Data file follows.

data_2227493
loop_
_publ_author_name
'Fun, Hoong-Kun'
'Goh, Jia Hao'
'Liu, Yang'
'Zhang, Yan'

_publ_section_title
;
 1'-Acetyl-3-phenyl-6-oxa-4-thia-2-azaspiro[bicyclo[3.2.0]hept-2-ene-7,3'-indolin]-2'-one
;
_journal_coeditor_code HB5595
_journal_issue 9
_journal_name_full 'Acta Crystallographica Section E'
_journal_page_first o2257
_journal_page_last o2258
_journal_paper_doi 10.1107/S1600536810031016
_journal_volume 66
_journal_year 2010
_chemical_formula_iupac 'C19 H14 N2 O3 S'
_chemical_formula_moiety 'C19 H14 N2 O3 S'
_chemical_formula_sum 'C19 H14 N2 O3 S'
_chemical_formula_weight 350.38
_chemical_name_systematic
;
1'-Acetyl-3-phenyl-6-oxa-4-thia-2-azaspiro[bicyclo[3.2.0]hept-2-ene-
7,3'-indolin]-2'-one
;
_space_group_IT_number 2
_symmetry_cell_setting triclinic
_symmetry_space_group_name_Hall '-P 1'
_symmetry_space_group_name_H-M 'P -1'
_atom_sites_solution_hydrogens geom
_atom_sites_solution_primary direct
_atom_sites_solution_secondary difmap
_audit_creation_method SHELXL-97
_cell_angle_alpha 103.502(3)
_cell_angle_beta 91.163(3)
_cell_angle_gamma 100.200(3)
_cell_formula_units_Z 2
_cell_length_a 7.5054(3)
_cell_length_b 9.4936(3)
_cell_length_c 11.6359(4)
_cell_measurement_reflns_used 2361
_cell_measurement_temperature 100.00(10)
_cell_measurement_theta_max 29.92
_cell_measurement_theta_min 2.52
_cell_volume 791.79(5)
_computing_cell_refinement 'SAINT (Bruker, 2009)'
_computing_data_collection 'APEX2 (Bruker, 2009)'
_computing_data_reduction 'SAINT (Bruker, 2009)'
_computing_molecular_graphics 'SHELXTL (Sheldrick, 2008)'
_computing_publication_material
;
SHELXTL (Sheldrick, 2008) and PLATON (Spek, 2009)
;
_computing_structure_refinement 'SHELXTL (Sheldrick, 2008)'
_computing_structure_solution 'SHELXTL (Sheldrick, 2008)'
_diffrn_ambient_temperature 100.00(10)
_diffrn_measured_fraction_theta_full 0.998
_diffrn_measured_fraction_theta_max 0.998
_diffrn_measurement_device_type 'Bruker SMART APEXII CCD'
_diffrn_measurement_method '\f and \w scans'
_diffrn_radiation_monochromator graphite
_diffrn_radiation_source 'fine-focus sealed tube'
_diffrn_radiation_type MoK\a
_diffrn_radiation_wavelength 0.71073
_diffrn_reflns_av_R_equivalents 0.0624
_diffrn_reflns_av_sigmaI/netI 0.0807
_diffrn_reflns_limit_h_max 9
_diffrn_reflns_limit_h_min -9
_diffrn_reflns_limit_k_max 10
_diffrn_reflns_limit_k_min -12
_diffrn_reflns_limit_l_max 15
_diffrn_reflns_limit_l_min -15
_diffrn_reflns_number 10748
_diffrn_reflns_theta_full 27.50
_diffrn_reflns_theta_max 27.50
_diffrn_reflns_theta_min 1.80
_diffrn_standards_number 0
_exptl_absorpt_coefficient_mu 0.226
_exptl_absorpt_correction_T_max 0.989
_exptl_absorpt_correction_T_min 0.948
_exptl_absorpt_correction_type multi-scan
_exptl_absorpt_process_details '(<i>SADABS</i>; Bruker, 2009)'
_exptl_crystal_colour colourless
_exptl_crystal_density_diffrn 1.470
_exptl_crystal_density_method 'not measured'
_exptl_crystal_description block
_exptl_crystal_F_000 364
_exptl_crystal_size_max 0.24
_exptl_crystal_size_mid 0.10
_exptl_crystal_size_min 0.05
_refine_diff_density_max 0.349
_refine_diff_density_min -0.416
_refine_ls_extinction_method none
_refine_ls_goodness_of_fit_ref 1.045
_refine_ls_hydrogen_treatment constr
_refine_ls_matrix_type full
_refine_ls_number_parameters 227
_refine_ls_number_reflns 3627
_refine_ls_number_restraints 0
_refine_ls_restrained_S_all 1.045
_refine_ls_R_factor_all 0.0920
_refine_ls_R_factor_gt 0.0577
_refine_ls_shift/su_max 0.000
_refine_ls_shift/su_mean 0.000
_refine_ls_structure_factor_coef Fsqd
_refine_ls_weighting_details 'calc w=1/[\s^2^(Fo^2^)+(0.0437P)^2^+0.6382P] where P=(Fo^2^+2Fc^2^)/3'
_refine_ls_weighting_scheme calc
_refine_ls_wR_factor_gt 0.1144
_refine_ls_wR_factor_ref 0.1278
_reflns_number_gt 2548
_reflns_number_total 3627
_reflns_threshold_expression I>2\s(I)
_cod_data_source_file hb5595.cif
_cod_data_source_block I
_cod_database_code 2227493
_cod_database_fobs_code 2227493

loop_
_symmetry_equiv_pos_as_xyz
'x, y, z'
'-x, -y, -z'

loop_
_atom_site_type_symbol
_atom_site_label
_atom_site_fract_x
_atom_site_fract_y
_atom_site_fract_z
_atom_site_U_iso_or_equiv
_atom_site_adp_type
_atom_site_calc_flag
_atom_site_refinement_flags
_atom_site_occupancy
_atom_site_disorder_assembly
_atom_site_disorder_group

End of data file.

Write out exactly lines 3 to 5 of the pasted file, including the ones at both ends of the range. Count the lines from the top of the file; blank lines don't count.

_publ_author_name
'Fun, Hoong-Kun'
'Goh, Jia Hao'